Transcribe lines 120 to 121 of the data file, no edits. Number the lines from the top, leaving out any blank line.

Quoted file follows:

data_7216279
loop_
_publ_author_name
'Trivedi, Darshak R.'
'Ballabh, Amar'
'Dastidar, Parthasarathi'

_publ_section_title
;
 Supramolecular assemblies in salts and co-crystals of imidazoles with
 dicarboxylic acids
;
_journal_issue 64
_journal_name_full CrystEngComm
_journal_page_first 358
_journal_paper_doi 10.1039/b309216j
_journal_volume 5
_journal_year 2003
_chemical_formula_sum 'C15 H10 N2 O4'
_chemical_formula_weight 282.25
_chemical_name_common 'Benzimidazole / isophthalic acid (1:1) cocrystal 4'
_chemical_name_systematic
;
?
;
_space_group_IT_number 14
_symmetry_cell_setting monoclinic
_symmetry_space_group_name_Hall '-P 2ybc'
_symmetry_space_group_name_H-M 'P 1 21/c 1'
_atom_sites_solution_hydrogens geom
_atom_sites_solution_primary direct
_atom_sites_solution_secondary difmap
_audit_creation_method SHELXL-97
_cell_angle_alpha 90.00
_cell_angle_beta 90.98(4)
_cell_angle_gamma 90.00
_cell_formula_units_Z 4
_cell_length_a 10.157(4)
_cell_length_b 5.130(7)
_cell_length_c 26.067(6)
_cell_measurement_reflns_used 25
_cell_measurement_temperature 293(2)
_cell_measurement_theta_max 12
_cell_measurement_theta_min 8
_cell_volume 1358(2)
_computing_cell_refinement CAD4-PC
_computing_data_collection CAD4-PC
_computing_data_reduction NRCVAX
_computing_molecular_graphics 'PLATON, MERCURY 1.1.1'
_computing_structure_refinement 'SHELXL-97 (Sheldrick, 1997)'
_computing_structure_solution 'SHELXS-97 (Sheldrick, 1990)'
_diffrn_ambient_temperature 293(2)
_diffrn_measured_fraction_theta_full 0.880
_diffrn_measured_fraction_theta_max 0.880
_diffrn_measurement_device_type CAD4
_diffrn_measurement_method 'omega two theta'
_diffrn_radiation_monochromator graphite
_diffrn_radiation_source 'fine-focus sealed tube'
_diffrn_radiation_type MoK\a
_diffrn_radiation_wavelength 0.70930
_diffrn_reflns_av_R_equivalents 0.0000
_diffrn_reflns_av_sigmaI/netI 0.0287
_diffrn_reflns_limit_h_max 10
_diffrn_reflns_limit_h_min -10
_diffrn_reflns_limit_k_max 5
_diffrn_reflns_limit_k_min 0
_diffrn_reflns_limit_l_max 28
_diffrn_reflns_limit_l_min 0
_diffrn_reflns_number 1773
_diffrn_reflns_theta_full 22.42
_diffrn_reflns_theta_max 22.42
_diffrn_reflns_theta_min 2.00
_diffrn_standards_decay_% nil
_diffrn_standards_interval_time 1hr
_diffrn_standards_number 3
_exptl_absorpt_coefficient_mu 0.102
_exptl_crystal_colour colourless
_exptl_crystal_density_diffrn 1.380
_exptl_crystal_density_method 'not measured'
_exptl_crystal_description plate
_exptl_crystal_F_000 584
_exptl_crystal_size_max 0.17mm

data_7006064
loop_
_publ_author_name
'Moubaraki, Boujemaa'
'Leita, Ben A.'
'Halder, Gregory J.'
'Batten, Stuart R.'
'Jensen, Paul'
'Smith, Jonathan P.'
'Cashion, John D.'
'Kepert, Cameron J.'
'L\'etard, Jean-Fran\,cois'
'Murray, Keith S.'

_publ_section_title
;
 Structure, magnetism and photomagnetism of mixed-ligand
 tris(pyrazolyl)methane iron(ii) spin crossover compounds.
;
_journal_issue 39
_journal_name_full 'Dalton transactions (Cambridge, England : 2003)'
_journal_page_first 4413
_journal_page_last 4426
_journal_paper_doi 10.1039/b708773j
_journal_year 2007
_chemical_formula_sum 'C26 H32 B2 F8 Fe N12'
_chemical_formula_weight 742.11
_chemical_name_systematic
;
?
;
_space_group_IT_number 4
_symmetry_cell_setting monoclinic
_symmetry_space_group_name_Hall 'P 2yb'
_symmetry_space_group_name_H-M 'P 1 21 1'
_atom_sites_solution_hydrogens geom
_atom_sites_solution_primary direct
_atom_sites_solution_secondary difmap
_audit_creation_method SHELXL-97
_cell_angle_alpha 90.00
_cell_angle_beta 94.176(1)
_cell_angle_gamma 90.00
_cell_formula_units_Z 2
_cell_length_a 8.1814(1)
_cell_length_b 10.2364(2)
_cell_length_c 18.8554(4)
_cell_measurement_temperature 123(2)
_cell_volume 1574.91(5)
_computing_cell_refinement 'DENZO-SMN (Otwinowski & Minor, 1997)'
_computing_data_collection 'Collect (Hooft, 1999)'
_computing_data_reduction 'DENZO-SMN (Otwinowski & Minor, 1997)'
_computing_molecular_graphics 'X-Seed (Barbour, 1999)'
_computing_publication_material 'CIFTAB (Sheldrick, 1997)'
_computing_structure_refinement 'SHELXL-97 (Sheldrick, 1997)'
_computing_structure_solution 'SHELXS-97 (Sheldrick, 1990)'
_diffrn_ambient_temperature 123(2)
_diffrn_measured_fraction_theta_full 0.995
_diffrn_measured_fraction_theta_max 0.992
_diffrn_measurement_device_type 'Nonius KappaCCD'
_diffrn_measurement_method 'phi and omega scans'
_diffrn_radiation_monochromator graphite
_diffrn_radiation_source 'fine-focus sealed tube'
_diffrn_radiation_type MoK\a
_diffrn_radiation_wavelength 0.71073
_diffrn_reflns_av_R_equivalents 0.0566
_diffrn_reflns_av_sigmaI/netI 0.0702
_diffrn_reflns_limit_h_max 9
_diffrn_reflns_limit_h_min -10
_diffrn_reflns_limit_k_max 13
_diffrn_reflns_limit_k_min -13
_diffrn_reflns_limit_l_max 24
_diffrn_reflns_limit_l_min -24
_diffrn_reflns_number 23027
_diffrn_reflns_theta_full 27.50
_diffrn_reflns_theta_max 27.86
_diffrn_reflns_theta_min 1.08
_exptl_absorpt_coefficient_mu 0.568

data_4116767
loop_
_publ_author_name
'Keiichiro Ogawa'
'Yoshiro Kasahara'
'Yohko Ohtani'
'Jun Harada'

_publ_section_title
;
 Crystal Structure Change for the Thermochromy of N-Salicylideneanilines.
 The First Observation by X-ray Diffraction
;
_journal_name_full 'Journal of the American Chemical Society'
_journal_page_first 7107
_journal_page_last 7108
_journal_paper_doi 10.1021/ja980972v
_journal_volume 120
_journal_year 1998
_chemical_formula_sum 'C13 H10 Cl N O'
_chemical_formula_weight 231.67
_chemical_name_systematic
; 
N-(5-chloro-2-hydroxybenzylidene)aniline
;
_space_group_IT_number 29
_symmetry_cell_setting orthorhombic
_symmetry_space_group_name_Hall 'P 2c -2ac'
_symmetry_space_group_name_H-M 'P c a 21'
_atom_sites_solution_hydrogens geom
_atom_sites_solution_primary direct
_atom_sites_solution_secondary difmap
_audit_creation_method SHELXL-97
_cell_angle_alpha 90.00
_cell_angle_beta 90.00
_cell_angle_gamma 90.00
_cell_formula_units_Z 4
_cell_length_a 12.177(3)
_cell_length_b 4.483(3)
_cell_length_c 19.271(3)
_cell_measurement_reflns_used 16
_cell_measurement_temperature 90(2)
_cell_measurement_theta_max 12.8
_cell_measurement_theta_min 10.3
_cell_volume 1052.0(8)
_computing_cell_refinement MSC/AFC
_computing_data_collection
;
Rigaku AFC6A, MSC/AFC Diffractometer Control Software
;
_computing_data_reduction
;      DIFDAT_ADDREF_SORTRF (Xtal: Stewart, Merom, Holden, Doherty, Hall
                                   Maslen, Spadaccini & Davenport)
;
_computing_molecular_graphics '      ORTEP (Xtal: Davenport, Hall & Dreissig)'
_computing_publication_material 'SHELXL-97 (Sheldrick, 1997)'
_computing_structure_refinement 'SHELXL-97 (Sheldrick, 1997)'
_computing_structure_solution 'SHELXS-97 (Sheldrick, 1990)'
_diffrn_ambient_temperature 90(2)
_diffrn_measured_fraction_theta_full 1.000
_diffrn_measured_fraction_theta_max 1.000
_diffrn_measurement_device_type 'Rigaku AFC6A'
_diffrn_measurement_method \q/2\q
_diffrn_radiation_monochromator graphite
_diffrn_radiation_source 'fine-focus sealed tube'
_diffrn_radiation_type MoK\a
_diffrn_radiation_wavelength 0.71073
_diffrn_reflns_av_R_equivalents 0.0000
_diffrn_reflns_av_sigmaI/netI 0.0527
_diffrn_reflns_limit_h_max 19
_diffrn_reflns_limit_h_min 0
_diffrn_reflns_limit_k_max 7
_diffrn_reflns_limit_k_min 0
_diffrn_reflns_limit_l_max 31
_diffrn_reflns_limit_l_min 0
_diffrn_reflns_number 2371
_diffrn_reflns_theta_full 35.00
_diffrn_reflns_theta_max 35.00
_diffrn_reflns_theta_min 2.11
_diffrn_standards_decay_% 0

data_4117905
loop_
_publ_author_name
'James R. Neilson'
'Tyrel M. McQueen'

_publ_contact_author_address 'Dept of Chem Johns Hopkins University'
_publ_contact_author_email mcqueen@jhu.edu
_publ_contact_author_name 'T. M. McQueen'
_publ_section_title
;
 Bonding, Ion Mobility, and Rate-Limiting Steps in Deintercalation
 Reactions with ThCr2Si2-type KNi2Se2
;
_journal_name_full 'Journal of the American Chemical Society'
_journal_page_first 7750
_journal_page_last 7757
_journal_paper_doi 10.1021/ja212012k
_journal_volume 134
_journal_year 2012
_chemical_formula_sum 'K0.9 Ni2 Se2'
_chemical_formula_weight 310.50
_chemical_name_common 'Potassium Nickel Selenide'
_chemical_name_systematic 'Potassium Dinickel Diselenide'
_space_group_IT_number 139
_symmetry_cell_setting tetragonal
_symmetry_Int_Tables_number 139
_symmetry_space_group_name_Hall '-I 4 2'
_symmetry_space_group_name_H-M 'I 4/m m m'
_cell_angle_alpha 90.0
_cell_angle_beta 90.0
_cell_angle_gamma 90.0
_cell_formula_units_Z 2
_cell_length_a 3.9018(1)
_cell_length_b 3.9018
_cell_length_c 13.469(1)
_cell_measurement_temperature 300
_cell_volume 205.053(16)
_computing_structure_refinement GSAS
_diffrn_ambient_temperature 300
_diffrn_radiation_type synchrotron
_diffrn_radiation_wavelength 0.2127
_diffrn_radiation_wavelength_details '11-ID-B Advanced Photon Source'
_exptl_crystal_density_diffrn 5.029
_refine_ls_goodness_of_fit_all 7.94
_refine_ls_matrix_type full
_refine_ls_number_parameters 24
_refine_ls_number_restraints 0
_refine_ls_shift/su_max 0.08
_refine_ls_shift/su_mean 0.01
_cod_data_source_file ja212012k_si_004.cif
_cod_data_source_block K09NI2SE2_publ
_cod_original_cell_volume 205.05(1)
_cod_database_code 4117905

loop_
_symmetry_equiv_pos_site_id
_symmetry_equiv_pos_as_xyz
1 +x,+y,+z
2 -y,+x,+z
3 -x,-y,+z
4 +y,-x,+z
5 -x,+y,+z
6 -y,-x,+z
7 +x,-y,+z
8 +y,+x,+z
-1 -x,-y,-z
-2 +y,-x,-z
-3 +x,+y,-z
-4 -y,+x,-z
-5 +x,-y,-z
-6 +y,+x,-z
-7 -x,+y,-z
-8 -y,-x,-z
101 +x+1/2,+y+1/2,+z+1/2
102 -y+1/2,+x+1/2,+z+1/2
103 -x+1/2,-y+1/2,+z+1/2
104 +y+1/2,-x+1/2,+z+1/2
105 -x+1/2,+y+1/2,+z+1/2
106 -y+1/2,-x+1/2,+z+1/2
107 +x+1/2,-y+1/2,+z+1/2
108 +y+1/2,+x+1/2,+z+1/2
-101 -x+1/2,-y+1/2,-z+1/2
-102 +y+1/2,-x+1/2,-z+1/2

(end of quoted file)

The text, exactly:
_cell_angle_alpha 90.00
_cell_angle_beta 94.176(1)